As I wrote to someone recently, “it’s been a busy week for me today.”
I think about this blog every day; grabbing at ideas, weighing them in my mind. “Oh that’ll make a good post,” I’ll find myself thinking often. But, if I don’t write it down, poof, off it goes. I’ve remembered a few. Here are the titles I thought might work:
- How to determine the value of a man’s life (Yes, this was a question I had to ask this week).
- How to handle those tag questions we all ask when talking to someone whose first language is NOT English? You know, the one’s that go, “You didn’t call her already, did you?” to which the non-English speaker answers the more recent query, “did you” in the positive. Tag questions must be answered as though there were no tag. “You didn’t call her already?” gets answered the same whether the tag is there or not. There, that topic is covered.
- How to sponsor an asylum seeker. (stay tuned).
Yup, I’ve given a good deal of thought to these titles in the past few days. They didn’t always begin with the “How to,” by the way; I added that just now to give them a little parallelism. I like parallelism. It hints at order.
There were also topics that never got a title.
- What the insurgents have taught me about my democracy. That gave them way too much credit.
- Finding the lemonade as our democracy crumbled around us. I’m tired of the lemonade metaphor; you too?
- Offering a post about hope in the future. Just no. I’m not the person to tell anyone to have hope.
Fellow blogger and friend Kathy Pooler wrote something of this in her blog this week in Staring at the blank page, “Everything feels trite in comparison…and yet, I know life goes on …”
I wrote about writer’s block seven years ago. You can read it here if you want. A silly thing, really. Fun actually. I don’t feel like being silly these days. Fun is furthest from my mind. I feel responsible. My readership is growing and I want to provide content that is timely, interesting, and thoughtful. And wow, you’d think that would be easy these days with so much going on.
So many are able to do this too. Have you found Heather Cox Richardson yet? She writes a nightly newsletter that takes the events we see on the News and interprets them in light of the American history she teaches at Boston College. Richardson is timely, interesting, and impressive. I share her writings on my Facebook page often.
Do you catch Randy Rainbow now and then? My favorite is still this one, produced when Biden selected his Vice President. You can catch it here. Rainbow is timely, interesting, and fun.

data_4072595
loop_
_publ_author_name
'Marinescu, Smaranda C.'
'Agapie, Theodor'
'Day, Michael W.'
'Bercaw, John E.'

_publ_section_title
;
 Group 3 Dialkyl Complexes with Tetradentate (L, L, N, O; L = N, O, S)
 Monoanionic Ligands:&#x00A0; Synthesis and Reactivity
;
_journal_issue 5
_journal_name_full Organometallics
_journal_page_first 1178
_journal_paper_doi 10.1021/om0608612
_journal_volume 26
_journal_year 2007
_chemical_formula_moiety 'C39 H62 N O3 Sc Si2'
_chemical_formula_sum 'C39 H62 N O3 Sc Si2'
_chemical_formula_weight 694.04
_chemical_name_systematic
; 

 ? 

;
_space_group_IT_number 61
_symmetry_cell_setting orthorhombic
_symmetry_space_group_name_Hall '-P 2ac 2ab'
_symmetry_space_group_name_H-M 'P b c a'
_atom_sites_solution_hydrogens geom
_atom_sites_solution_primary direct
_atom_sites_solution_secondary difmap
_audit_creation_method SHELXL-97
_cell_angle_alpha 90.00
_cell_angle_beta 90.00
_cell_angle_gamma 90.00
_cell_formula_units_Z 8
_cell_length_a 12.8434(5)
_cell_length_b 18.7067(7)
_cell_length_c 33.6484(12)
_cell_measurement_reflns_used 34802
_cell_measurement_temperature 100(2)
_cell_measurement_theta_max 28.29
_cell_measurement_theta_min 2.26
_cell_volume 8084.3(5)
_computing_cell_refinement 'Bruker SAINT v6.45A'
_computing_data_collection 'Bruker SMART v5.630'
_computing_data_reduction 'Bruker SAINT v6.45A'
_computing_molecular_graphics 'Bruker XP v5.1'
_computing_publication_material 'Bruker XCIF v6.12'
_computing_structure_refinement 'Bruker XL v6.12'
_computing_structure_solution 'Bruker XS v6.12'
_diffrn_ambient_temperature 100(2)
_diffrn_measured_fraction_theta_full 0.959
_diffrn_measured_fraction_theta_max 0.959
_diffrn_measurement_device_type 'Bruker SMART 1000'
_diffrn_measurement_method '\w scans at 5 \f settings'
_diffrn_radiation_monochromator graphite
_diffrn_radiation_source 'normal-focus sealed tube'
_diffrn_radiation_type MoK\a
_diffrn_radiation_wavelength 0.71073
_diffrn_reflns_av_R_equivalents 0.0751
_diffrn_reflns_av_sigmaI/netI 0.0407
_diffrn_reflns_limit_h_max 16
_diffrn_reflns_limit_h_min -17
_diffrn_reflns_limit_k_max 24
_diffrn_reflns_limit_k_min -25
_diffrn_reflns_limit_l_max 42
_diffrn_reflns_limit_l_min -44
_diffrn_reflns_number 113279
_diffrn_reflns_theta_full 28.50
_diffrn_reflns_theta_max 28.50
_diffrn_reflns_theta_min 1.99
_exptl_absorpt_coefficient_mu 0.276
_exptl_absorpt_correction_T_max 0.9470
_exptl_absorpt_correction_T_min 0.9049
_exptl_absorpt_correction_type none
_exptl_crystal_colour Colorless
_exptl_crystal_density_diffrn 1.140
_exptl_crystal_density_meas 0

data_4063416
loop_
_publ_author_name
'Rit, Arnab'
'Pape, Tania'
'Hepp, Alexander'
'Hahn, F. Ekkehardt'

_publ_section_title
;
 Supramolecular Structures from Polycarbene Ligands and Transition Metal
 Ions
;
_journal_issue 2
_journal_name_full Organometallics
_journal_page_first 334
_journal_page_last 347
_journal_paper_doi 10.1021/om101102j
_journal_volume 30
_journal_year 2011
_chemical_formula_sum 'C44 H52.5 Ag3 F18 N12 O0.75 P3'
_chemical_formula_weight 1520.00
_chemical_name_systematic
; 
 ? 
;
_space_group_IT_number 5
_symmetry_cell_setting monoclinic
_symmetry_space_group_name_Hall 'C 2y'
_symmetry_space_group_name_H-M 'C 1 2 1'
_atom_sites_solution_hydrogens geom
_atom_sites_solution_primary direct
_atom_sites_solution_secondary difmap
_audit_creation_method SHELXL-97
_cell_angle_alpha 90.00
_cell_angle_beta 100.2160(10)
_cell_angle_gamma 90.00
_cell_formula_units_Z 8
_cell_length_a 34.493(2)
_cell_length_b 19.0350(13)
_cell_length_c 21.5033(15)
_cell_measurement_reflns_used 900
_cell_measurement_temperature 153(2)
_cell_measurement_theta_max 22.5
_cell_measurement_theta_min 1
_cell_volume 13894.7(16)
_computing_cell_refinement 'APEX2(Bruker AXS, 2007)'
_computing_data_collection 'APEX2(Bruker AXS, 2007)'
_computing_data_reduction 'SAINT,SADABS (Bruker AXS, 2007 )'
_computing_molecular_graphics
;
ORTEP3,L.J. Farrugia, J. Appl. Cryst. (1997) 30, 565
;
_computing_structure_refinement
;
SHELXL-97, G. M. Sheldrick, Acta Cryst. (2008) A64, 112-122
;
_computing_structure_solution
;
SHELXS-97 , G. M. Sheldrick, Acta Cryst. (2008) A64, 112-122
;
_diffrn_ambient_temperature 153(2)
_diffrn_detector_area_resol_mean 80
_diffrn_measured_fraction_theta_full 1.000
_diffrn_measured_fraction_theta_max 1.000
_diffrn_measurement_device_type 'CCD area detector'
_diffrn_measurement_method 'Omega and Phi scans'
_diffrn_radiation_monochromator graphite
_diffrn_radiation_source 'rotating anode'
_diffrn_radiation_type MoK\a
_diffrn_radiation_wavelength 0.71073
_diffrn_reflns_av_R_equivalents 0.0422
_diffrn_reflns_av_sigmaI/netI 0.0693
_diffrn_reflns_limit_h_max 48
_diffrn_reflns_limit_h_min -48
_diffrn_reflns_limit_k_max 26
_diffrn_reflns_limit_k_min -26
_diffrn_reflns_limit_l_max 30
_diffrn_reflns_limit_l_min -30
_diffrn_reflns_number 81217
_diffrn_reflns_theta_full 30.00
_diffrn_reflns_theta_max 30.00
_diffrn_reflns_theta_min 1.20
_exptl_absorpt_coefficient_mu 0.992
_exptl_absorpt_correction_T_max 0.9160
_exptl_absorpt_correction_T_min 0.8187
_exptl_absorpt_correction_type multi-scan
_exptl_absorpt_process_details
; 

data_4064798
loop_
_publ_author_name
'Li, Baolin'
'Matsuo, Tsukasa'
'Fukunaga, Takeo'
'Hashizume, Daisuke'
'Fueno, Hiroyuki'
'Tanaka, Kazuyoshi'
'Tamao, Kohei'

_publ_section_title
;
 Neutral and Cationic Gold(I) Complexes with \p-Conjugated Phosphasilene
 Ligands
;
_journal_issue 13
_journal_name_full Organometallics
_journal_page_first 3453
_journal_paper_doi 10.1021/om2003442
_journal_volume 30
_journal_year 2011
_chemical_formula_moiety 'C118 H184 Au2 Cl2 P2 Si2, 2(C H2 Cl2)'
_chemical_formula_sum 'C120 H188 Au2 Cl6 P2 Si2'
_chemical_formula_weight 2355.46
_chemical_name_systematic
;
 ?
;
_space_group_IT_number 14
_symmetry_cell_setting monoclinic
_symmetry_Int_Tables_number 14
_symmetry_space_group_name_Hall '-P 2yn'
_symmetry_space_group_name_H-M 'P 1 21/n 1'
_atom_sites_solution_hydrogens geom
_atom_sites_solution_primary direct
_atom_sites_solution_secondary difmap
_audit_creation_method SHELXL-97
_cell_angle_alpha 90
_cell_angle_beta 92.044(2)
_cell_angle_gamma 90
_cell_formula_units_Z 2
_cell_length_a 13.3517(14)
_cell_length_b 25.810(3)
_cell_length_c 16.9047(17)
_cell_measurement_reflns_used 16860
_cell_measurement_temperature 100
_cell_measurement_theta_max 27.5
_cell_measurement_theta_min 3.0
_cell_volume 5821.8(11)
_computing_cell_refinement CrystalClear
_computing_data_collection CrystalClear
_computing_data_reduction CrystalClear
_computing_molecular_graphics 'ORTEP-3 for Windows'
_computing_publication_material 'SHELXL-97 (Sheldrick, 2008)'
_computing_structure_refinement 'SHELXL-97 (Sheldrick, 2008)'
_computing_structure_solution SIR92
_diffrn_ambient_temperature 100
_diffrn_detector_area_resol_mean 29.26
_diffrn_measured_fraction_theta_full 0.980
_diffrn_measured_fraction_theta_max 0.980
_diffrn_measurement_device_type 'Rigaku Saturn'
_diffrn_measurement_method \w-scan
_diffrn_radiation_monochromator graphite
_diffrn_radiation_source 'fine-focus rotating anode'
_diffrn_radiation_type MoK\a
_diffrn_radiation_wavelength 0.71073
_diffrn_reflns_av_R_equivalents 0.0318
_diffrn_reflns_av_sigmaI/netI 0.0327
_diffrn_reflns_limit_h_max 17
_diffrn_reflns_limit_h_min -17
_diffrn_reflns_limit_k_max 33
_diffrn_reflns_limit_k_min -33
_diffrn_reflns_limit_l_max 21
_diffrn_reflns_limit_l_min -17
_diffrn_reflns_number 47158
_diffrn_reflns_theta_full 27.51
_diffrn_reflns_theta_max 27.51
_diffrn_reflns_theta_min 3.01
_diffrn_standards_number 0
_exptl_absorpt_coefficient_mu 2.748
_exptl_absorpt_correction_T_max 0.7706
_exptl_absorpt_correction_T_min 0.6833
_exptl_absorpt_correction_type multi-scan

I’m definitely not any of those, at the moment. So, four hours ago I asked my Facebook family for ideas.
When I began this post, I had 24 responses. By the time I took the screen shot, it had shot up to 34. You’ve given me a few topics that deserve a bit more thought than I can muster currently. Thanks Facebook Friends. Here are those:
- Joe Biden as a president who stutters; I would love to tackle that, but let’s do it after he’s had his 100 days and life settles.
- Can animals be prejudiced? Intriguing and she even gives an example (though, personally, it sounds more like a case of animal jealousy and now that we have a new puppy I could write about dog jealousy. Your bone? Now I want it, that bone; no THAT one . . .)
- Will the Lincoln Project fix the Republican Party? That’s easy: No (IMHO)
- The American resistance to learning a foreign language (to which I added that Russians are like us in that way, too). Is it because we both have vast tracks of land with no others in sight? Not like Europe where you must learn a second (or fifth) language just to take the train. Good one; I’d like to chew on it a bit.
- How do we unite after all this division? I hope to tackle that over the next two months in a small online discussion group sponsored by Barb Piscopo and the Lorain Historical Society (and library) in Lorain, Ohio. I don’t have the answers, but I’m hoping if we tackle the “how to” resources I’ve brought together in my little LEAPFROG missive, we might just get a jump on the “just do it” part. Time will tell. Why don’t you join us?
Then there was this one liner from a fellow Vermonter that caught my eye. “Seed catalogs. It’s a metaphor. Go.”
It’s the Comment that got the most Replies from other Commenters. Now, THAT was interesting to me. Besides, it sounded like it could get fun.
Anyone who lives here in Vermont or environs similar (lots of snow, lots of down time in January) know that January is the month to peruse the seed catalogs.
It got comments on tRump as the “seeder” of the events of 1/6; the election as the “seeder” of our current political divide (I do think it goes back quite a bit further); and the importance of sowing those “seeds of hope” — by the smallest of actions, “like the rash of pet adoptions related to CoVid quarantining.” There’s been a rash of pet adoptions? Makes sense, of course, I just hadn’t thought our adopting Jackson was due in part to our CoVid hibernation. It’s an angle I might pursue.
Then there was the comment about sowing the seeds that produced the fear of women and the fear of race. We’d be onto something here if it weren’t now nearly 10 o’clock and time for sleep.
I’m thinking it might be time to bring back my four-part series on “How Do We Talk About Race?” Here’s the link to Part III of that series, just in case.
I had over 2,000 views last month, so I do feel some sense of responsibility to produce something. This week, I need help. And thanks to my readers, my Facebook family, and whomever feels drawn to check me out, I got it.
Thank you Adrienne, Ari, Dagne, Di, Helen, Irene, Jenny, Jessica, Jo, Julie, Kate, Laurie, Susan, Tony, and Vicki for all your good ideas. You rock.
Now if we could just figure out how to title this one.